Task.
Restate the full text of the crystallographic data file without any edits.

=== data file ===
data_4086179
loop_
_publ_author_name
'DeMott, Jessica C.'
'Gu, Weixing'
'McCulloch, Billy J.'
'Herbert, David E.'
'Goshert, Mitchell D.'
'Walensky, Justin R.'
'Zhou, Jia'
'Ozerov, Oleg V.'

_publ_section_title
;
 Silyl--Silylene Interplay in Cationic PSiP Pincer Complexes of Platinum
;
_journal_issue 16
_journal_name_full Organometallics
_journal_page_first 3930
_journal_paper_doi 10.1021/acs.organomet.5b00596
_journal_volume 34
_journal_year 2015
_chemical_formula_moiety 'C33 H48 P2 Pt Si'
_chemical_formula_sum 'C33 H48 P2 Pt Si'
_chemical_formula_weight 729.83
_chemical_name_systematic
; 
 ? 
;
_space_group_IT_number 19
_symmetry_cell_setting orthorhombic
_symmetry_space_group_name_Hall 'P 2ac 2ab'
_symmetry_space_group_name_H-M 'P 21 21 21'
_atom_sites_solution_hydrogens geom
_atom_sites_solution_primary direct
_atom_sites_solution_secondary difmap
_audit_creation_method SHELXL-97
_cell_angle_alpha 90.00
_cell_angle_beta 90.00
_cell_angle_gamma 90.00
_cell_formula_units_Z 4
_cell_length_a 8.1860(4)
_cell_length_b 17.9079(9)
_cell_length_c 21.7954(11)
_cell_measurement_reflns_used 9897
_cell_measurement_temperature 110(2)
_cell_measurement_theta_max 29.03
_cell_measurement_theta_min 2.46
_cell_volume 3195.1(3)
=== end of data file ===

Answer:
data_4086179
loop_
_publ_author_name
'DeMott, Jessica C.'
'Gu, Weixing'
'McCulloch, Billy J.'
'Herbert, David E.'
'Goshert, Mitchell D.'
'Walensky, Justin R.'
'Zhou, Jia'
'Ozerov, Oleg V.'

_publ_section_title
;
 Silyl--Silylene Interplay in Cationic PSiP Pincer Complexes of Platinum
;
_journal_issue 16
_journal_name_full Organometallics
_journal_page_first 3930
_journal_paper_doi 10.1021/acs.organomet.5b00596
_journal_volume 34
_journal_year 2015
_chemical_formula_moiety 'C33 H48 P2 Pt Si'
_chemical_formula_sum 'C33 H48 P2 Pt Si'
_chemical_formula_weight 729.83
_chemical_name_systematic
; 
 ? 
;
_space_group_IT_number 19
_symmetry_cell_setting orthorhombic
_symmetry_space_group_name_Hall 'P 2ac 2ab'
_symmetry_space_group_name_H-M 'P 21 21 21'
_atom_sites_solution_hydrogens geom
_atom_sites_solution_primary direct
_atom_sites_solution_secondary difmap
_audit_creation_method SHELXL-97
_cell_angle_alpha 90.00
_cell_angle_beta 90.00
_cell_angle_gamma 90.00
_cell_formula_units_Z 4
_cell_length_a 8.1860(4)
_cell_length_b 17.9079(9)
_cell_length_c 21.7954(11)
_cell_measurement_reflns_used 9897
_cell_measurement_temperature 110(2)
_cell_measurement_theta_max 29.03
_cell_measurement_theta_min 2.46
_cell_volume 3195.1(3)